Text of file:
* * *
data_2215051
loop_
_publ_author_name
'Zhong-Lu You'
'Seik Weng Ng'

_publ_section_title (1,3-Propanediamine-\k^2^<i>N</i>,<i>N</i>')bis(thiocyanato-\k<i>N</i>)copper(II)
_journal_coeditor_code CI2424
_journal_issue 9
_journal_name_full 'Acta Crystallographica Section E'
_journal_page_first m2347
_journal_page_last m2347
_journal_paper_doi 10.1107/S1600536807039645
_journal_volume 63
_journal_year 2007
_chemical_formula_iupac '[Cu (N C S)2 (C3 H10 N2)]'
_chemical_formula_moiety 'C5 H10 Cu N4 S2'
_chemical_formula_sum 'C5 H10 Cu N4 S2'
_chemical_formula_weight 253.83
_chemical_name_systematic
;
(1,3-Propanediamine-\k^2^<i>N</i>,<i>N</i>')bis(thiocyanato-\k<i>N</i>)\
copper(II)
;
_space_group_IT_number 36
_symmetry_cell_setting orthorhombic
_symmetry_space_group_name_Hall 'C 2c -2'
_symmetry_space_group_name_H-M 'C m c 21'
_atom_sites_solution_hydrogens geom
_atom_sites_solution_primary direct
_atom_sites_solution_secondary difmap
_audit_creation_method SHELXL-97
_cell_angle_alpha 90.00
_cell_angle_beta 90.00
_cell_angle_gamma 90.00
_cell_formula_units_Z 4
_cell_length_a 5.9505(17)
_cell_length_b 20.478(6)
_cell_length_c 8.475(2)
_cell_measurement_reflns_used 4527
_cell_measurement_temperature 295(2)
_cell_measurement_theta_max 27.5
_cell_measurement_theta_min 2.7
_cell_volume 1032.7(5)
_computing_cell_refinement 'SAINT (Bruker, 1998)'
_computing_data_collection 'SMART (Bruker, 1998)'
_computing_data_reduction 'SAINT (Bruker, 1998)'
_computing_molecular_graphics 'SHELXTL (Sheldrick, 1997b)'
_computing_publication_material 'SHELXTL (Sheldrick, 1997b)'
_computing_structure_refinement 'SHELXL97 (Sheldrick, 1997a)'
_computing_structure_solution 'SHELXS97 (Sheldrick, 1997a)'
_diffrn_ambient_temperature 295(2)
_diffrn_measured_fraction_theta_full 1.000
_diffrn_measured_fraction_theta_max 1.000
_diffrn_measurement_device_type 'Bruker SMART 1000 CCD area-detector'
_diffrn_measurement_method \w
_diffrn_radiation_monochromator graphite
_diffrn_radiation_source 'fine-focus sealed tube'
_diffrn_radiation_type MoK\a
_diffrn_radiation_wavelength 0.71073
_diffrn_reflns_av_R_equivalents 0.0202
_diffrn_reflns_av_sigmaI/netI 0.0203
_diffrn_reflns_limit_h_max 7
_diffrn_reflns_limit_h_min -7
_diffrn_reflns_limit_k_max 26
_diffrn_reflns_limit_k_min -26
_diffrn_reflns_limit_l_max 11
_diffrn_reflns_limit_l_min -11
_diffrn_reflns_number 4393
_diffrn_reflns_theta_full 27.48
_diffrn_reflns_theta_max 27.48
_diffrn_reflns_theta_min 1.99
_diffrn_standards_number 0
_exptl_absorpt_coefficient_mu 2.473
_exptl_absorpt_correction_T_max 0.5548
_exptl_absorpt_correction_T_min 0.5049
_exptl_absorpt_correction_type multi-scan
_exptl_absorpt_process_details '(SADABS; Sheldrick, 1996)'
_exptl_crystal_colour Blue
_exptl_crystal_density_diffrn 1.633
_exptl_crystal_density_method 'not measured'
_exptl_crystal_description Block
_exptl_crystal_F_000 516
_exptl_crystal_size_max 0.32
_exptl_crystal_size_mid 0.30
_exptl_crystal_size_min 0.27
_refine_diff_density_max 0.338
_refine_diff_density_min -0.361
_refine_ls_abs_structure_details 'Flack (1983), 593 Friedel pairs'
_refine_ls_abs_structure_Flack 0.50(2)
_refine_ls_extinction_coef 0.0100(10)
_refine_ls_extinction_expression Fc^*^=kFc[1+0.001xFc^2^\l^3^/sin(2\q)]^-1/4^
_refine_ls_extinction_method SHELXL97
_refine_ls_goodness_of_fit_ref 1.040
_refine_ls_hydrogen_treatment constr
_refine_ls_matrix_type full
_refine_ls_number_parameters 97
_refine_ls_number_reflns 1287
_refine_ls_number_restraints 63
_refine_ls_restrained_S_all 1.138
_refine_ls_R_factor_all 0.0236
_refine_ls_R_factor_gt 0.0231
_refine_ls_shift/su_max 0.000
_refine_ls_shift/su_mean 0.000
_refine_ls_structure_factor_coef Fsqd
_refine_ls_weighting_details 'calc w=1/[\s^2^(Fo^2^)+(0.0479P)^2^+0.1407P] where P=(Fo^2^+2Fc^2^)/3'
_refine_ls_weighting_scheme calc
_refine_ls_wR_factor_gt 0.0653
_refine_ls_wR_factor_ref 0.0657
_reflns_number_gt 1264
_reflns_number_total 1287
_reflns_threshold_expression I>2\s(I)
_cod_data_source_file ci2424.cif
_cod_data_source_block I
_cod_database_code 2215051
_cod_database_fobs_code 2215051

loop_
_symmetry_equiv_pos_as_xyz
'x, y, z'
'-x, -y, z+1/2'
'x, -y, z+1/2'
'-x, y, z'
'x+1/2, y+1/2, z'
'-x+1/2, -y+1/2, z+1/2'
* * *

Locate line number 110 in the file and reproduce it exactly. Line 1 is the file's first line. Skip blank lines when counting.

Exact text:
_reflns_number_total 1287